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I would like to make some properties of an object to be hidden and some to be visible on iteration. So I tried to use prototype but that's not working:

​function Car(){}

Car.prototype.version = '1.0';

var car_instance = new Car();
car_instance.make = 'BMW';
car_instance.model = 'x5';

for(property in car_instance){
    document.body.innerHTML += property + '<br>';
}

But this outputs version too:

make
model
version

I really like the idea to hide some functions/methods but access it easily like car_instance.version, and in fact if I console.log the object it has other properties too under proto which are not included in the for in loop.

So how should I solve this?

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Prototype makes it so that each new instance of the object has that property. It's especially useful for methods and memory conservation. –  vol7ron Jun 10 '12 at 17:53

4 Answers 4

up vote 2 down vote accepted

If you want to "hide" a property from a for in loop which is a direct property of the instance, you could use Object.defineProperty:

Object.defineProperty(car_instance, "version", {
  value: "1.0",
  writable: true,
  configurable: true,
  enumerable: false  // don't make it appear in a for in loop
});
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1  
But with some restriction: developer.mozilla.org/en/JavaScript/Reference/Global_Objects/… –  KooiInc Jun 10 '12 at 17:57

To create a private variable, you will have to declare it inside function since JS has functional scope:

function Car(){
  // private var
  var version = '1.0';
  // public var
  this.foo = 'something';
}

When iterating over an object, use hasOwnProperty to get the actual object properties only:

for(property in car_instance){
   if (car_instance.hasOwnProperty(property)) {
     document.body.innerHTML += property + '<br>';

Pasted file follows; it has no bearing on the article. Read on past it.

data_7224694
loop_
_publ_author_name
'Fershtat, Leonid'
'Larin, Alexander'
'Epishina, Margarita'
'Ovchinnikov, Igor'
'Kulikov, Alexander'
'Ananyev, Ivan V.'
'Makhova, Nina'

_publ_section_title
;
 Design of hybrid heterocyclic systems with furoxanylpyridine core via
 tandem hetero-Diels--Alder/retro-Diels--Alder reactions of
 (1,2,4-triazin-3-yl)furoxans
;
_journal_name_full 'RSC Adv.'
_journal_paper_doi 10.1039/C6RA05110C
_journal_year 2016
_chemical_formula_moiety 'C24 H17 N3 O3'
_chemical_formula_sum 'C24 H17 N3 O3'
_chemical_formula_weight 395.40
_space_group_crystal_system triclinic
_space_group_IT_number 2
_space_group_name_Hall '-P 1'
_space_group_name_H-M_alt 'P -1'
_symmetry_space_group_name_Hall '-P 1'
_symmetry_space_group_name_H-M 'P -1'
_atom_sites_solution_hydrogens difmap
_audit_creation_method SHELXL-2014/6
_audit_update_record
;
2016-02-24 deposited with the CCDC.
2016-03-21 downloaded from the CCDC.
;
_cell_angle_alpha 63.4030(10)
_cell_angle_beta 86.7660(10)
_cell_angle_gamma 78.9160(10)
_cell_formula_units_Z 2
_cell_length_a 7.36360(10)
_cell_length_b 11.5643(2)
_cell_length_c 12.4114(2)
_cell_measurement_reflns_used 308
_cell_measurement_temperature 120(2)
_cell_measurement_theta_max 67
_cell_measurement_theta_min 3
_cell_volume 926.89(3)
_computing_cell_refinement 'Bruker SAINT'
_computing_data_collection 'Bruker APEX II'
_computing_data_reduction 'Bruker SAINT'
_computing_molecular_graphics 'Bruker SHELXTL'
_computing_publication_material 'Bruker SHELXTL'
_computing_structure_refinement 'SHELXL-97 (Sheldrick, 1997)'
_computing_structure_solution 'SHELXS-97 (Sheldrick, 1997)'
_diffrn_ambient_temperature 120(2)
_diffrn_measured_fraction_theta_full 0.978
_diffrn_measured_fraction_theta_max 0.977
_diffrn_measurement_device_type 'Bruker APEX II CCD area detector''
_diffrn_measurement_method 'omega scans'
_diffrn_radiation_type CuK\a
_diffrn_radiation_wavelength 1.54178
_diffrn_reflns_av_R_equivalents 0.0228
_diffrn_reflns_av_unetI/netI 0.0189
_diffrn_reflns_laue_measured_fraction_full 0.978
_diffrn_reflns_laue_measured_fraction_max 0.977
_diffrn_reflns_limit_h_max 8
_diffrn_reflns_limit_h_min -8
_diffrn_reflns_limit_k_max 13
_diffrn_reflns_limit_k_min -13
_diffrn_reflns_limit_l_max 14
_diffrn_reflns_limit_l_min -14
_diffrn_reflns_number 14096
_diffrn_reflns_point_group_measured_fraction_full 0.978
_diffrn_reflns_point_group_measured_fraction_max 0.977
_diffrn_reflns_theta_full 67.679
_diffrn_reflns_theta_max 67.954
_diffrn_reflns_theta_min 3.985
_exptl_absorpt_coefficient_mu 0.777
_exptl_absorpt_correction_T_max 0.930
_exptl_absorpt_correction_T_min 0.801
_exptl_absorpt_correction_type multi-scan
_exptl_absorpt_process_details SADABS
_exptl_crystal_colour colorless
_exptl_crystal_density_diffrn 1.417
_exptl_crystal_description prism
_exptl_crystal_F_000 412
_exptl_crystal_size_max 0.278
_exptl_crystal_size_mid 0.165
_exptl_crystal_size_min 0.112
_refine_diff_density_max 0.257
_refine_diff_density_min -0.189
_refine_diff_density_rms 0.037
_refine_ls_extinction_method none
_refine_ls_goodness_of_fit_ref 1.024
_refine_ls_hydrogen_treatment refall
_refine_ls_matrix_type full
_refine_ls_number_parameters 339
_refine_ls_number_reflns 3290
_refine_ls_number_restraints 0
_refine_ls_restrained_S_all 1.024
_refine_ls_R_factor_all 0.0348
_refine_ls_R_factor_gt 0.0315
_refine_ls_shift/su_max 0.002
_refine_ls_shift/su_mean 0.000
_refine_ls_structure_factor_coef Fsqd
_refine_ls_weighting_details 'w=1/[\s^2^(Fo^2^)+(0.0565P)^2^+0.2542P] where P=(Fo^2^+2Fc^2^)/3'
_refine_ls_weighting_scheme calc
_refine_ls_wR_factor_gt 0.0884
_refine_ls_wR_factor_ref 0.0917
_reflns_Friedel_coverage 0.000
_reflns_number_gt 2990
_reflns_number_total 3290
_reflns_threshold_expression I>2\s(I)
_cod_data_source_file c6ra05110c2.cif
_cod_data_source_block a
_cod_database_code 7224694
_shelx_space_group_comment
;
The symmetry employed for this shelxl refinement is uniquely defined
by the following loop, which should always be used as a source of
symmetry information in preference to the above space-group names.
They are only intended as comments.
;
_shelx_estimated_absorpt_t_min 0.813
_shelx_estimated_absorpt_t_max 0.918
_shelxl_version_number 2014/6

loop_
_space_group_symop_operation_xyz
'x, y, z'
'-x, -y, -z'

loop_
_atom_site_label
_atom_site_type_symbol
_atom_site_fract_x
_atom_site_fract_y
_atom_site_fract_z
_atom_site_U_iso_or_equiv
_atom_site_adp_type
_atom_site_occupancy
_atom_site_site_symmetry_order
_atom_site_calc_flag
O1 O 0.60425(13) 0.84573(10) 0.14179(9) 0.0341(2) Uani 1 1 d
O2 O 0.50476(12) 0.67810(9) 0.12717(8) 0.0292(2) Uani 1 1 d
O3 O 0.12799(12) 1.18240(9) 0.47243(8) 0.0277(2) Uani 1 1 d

}
}

More Info:

http://javascript.crockford.com/private.html

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and can I call it on the instance like car_instance.version? I tried it and doesn't works jsfiddle.net/dZm8f/1 –  Ádám Jun 10 '12 at 17:48
    
@CIRK: No since it is private, as per the principles of OOP a private var is not accessible to outside world. If you need it outside then it will be public then. –  Sarfraz Jun 10 '12 at 17:52
for(property in car_instance){
    if (car_instance.hasOwnProperty(property)) {
        document.body.innerHTML += property + '<br>';
    }​
}

It outputs:

 make
 model


Or alternatively:

var car = Object.create(null);
​car.make = 'BMW';
car.model = 'x5';

for(property in car) {
    document.body.innerHTML += property + '<br>';
}
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Skip Named Properties:

function Car(){
   this.private = {};
}

var inst = new Car();
inst.private.version = '1.0';
inst.make  = 'BMW';
inst.model = 'x5';

for(prop in inst){
    if (prop==='private') continue;        // skip named property
    console.log(prop);
}

Using a different data model. The advantage is you can skip one property in the loop and because that property is an object, you can put any number of key/values in it.

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